If you really want to make the internet great again, then you're suggesting that there was some moment of greatness. And I'm old enough to remember what that moment was. It was in the early 1990s, where the internet was a place where people brought their very best selves. And they wanted other people to think of them as articulate and having good ideas, and the whole point was to construct better approaches to everything. We were having discussions, and trying to figure out how to do government better, how to do economics better, how to understand physics and space travel and everything.


To use the internet, you had to sign a digital agreement saying you would use it for research and non-business purposes only, that this was like a public park. And because of that, it engendered a collaborative, cooperative, prosocial intellectual spirit. But when the internet was opened up to commercial interests, then the objective was to use these platforms to make as much money as possible.

Unlike most internet applications, which were about communication and sharing, the web looked more like television. And the way television understood how to make money was to get people's attention and sell them things. You got companies like Google, Facebook, Yahoo! and Amazon taking something that's like a turbo-charged television as they saw it. So people compulsively clicked and bought more stuff and revealed more about themselves.

This is not good, because when the object of the technology is to extract as much data, money and fear as possible, it makes people less happy and productive than if you're optimising a technology to enhance our ability to communicate, collaborate and cooperate with each other. The big platforms made more money by antagonising people. And that's because if people actually spend time with each other making love or playing cards or something, the megacorps lose engagement and money.

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I always thought it was a stupid idea to put businesses online. The internet was like a play space – it was a bit like a fantasy role-playing game or a rave. And all of a sudden banks and companies are coming in to do fantasy role-playing.

The GameStop and AMC story is really interesting: it shows one of the ways that we get the internet back is by playing online. The kids did a short squeeze on AMC or GameStop, with no intention of really making money – most of them just wanted to take down the bad guys. So one possibility is that we just go all in as activists and playfully hack people and start destroying the megacorps.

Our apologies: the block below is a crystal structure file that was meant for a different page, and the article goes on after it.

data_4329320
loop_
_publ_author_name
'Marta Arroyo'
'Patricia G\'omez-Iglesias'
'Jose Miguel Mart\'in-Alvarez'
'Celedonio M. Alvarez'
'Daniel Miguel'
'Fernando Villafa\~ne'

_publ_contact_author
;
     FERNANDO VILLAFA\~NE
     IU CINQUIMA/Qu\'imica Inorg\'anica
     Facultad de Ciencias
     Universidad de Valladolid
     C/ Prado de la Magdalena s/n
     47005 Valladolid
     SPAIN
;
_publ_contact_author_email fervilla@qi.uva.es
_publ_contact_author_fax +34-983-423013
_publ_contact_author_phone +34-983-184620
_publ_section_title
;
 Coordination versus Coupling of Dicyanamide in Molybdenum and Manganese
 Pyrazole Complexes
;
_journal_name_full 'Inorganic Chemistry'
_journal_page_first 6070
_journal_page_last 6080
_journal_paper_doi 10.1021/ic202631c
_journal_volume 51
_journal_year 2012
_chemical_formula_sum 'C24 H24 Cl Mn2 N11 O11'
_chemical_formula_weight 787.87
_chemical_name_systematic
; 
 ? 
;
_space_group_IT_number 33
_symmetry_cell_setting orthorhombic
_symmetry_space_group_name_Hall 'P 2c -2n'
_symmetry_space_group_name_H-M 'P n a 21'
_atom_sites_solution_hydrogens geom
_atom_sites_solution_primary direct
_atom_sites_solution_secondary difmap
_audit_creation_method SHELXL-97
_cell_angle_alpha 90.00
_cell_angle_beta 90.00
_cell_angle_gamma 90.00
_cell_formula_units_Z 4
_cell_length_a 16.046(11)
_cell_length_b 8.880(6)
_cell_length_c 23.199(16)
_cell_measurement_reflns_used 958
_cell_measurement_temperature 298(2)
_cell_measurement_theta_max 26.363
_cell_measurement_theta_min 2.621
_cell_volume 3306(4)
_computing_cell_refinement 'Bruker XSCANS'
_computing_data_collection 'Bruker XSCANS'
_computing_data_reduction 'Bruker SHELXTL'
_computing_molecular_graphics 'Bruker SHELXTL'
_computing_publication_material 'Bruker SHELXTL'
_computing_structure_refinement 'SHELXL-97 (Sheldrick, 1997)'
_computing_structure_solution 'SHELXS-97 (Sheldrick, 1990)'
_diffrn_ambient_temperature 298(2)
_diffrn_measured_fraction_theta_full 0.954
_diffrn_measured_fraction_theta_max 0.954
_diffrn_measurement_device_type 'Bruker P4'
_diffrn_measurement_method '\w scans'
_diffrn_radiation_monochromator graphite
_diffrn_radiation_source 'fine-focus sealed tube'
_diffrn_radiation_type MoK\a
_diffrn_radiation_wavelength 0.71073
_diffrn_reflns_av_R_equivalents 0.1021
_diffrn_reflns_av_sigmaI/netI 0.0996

Another possibility is we just let them [the megacorps] have the internet. Now everybody's online, maybe we take back the real world.

And the other possibility is we make another net. It would be built on the original net principles, but maybe having two-way linking so it'll have a different dynamic. If everybody who links is linked back to, then it becomes a more of a genuine peer-to-peer thing than just having all of your value extracted and linked. To prevent the megacorps from misbehaving or dominating, it would require rules, so you can kick someone off if they don’t behave.

The current net is almost killed anyway because of all the streaming media on there – the net is not a good place to be doing Netflix and Disney+. It's just too much bandwidth for the net to handle, which is why it's suffering in the COVID era. Imagine how fast a new network would be if you don't have these giant television companies trying to use it!

We could easily handle the entire internet as a peer-to-peer open web, rather than using these proprietary cloud services. We could be the cloud: everyone's computers joined as a giant torrent network. This would distribute all of the files, so all the stuff of the internet ends up on all our machines – not in the desert on the massive air-conditioned server farms of Amazon or Google or Facebook. The only reason you need those farms and all that is because of the massively inefficient way that this data is served to us.

The megacorps kind of sowed the seeds of their own destruction. There's karma. It will come back and bite you, which is what these big hedge funds are seeing now. They’re like, “Oh my god, for all of our ultrafast trading, some kids on Reddit can actually cost us $5bn. This isn't right!” But that's the f**king internet. What did you expect? This is a play space. This is not a power space.

Interviewed by Alice Lipscombe-Southwell

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Douglas studies human autonomy in a digital age. He is a research fellow at the Institute for the Future, and founder of the Laboratory for Digital Humanism at Queen’s College, City University of New York.